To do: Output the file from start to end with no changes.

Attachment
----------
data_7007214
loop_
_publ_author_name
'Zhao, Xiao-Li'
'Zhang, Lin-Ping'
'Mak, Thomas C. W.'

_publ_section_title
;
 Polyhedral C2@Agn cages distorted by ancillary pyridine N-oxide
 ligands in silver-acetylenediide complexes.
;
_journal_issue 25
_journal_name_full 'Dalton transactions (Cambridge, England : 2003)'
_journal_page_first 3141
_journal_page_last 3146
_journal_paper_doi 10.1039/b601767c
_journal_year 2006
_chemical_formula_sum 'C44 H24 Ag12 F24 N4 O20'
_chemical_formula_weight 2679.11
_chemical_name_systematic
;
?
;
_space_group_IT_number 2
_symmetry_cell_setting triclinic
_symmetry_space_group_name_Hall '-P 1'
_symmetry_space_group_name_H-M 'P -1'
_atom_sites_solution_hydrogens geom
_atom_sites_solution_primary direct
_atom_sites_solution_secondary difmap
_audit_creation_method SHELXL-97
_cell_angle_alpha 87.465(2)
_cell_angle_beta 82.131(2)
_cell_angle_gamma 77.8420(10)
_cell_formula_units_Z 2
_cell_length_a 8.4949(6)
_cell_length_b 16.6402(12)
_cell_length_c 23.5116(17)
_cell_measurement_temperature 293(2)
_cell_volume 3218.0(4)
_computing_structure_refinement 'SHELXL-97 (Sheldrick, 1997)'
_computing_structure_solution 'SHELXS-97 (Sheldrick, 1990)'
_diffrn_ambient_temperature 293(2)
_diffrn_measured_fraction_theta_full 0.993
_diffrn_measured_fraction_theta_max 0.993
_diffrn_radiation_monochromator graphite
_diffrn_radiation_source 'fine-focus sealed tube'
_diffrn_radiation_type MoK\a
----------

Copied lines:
data_7007214
loop_
_publ_author_name
'Zhao, Xiao-Li'
'Zhang, Lin-Ping'
'Mak, Thomas C. W.'

_publ_section_title
;
 Polyhedral C2@Agn cages distorted by ancillary pyridine N-oxide
 ligands in silver-acetylenediide complexes.
;
_journal_issue 25
_journal_name_full 'Dalton transactions (Cambridge, England : 2003)'
_journal_page_first 3141
_journal_page_last 3146
_journal_paper_doi 10.1039/b601767c
_journal_year 2006
_chemical_formula_sum 'C44 H24 Ag12 F24 N4 O20'
_chemical_formula_weight 2679.11
_chemical_name_systematic
;
?
;
_space_group_IT_number 2
_symmetry_cell_setting triclinic
_symmetry_space_group_name_Hall '-P 1'
_symmetry_space_group_name_H-M 'P -1'
_atom_sites_solution_hydrogens geom
_atom_sites_solution_primary direct
_atom_sites_solution_secondary difmap
_audit_creation_method SHELXL-97
_cell_angle_alpha 87.465(2)
_cell_angle_beta 82.131(2)
_cell_angle_gamma 77.8420(10)
_cell_formula_units_Z 2
_cell_length_a 8.4949(6)
_cell_length_b 16.6402(12)
_cell_length_c 23.5116(17)
_cell_measurement_temperature 293(2)
_cell_volume 3218.0(4)
_computing_structure_refinement 'SHELXL-97 (Sheldrick, 1997)'
_computing_structure_solution 'SHELXS-97 (Sheldrick, 1990)'
_diffrn_ambient_temperature 293(2)
_diffrn_measured_fraction_theta_full 0.993
_diffrn_measured_fraction_theta_max 0.993
_diffrn_radiation_monochromator graphite
_diffrn_radiation_source 'fine-focus sealed tube'
_diffrn_radiation_type MoK\a